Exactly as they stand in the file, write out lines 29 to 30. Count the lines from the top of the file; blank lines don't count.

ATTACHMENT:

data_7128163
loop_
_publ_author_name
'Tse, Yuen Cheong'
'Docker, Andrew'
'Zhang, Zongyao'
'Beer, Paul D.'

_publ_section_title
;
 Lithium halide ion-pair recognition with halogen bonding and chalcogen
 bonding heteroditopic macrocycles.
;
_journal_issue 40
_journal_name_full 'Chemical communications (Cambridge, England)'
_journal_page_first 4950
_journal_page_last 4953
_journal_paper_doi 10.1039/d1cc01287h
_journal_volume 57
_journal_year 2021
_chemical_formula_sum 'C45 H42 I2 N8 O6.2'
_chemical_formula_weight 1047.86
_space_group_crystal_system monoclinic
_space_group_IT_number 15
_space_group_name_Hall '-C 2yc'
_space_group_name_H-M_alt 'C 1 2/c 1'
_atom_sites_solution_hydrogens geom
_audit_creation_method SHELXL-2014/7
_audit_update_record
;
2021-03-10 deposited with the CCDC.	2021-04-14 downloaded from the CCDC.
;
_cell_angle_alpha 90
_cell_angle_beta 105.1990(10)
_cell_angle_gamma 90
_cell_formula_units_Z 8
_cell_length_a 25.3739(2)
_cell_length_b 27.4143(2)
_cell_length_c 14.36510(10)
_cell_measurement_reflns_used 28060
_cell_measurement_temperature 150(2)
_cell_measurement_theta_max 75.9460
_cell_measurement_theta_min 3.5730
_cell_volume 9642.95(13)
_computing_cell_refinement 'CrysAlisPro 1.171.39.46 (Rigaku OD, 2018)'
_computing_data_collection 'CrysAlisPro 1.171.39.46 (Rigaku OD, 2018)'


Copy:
;
2021-03-10 deposited with the CCDC.	2021-04-14 downloaded from the CCDC.